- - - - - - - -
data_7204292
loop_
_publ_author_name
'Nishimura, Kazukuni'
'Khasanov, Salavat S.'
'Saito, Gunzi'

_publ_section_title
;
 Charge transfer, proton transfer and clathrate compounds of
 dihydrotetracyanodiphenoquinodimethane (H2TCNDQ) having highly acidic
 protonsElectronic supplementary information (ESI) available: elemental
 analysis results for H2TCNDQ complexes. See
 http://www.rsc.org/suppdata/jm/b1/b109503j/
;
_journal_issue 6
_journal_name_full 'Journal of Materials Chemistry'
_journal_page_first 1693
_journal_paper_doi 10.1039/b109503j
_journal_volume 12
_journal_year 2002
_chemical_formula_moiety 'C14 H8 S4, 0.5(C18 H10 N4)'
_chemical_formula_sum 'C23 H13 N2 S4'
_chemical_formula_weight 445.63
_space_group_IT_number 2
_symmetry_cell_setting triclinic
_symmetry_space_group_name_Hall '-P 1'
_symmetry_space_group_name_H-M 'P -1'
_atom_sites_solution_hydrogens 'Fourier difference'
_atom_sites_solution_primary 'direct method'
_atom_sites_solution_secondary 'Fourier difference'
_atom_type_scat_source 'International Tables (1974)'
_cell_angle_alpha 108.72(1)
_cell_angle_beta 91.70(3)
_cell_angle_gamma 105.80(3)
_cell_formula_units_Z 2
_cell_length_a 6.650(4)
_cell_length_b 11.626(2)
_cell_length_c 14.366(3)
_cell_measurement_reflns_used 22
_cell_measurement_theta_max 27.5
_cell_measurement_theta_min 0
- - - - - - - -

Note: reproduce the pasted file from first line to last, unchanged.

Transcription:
data_7204292
loop_
_publ_author_name
'Nishimura, Kazukuni'
'Khasanov, Salavat S.'
'Saito, Gunzi'

_publ_section_title
;
 Charge transfer, proton transfer and clathrate compounds of
 dihydrotetracyanodiphenoquinodimethane (H2TCNDQ) having highly acidic
 protonsElectronic supplementary information (ESI) available: elemental
 analysis results for H2TCNDQ complexes. See
 http://www.rsc.org/suppdata/jm/b1/b109503j/
;
_journal_issue 6
_journal_name_full 'Journal of Materials Chemistry'
_journal_page_first 1693
_journal_paper_doi 10.1039/b109503j
_journal_volume 12
_journal_year 2002
_chemical_formula_moiety 'C14 H8 S4, 0.5(C18 H10 N4)'
_chemical_formula_sum 'C23 H13 N2 S4'
_chemical_formula_weight 445.63
_space_group_IT_number 2
_symmetry_cell_setting triclinic
_symmetry_space_group_name_Hall '-P 1'
_symmetry_space_group_name_H-M 'P -1'
_atom_sites_solution_hydrogens 'Fourier difference'
_atom_sites_solution_primary 'direct method'
_atom_sites_solution_secondary 'Fourier difference'
_atom_type_scat_source 'International Tables (1974)'
_cell_angle_alpha 108.72(1)
_cell_angle_beta 91.70(3)
_cell_angle_gamma 105.80(3)
_cell_formula_units_Z 2
_cell_length_a 6.650(4)
_cell_length_b 11.626(2)
_cell_length_c 14.366(3)
_cell_measurement_reflns_used 22
_cell_measurement_theta_max 27.5
_cell_measurement_theta_min 0